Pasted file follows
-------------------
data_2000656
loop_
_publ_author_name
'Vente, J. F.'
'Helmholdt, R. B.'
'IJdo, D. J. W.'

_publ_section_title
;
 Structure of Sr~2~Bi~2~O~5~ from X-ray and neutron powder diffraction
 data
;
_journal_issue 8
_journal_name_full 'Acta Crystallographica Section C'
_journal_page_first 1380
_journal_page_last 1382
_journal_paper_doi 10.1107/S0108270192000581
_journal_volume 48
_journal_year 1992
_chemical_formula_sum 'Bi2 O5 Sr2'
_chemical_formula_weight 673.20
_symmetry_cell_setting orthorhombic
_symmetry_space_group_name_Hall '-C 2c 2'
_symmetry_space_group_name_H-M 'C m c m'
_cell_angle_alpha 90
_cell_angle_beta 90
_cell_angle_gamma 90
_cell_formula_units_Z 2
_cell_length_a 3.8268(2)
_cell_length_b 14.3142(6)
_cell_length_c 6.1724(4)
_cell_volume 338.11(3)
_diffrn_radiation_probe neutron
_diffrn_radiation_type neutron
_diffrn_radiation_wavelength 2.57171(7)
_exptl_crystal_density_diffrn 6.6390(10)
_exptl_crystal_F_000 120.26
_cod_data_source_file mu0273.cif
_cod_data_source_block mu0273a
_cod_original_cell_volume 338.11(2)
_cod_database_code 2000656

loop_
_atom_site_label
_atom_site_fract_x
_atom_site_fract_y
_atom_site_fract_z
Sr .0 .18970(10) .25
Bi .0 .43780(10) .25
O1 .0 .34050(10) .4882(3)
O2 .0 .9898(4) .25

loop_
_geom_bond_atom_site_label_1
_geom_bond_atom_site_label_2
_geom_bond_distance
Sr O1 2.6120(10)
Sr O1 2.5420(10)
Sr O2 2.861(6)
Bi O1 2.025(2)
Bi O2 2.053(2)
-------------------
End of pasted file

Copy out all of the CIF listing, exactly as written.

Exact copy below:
data_2000656
loop_
_publ_author_name
'Vente, J. F.'
'Helmholdt, R. B.'
'IJdo, D. J. W.'

_publ_section_title
;
 Structure of Sr~2~Bi~2~O~5~ from X-ray and neutron powder diffraction
 data
;
_journal_issue 8
_journal_name_full 'Acta Crystallographica Section C'
_journal_page_first 1380
_journal_page_last 1382
_journal_paper_doi 10.1107/S0108270192000581
_journal_volume 48
_journal_year 1992
_chemical_formula_sum 'Bi2 O5 Sr2'
_chemical_formula_weight 673.20
_symmetry_cell_setting orthorhombic
_symmetry_space_group_name_Hall '-C 2c 2'
_symmetry_space_group_name_H-M 'C m c m'
_cell_angle_alpha 90
_cell_angle_beta 90
_cell_angle_gamma 90
_cell_formula_units_Z 2
_cell_length_a 3.8268(2)
_cell_length_b 14.3142(6)
_cell_length_c 6.1724(4)
_cell_volume 338.11(3)
_diffrn_radiation_probe neutron
_diffrn_radiation_type neutron
_diffrn_radiation_wavelength 2.57171(7)
_exptl_crystal_density_diffrn 6.6390(10)
_exptl_crystal_F_000 120.26
_cod_data_source_file mu0273.cif
_cod_data_source_block mu0273a
_cod_original_cell_volume 338.11(2)
_cod_database_code 2000656

loop_
_atom_site_label
_atom_site_fract_x
_atom_site_fract_y
_atom_site_fract_z
Sr .0 .18970(10) .25
Bi .0 .43780(10) .25
O1 .0 .34050(10) .4882(3)
O2 .0 .9898(4) .25

loop_
_geom_bond_atom_site_label_1
_geom_bond_atom_site_label_2
_geom_bond_distance
Sr O1 2.6120(10)
Sr O1 2.5420(10)
Sr O2 2.861(6)
Bi O1 2.025(2)
Bi O2 2.053(2)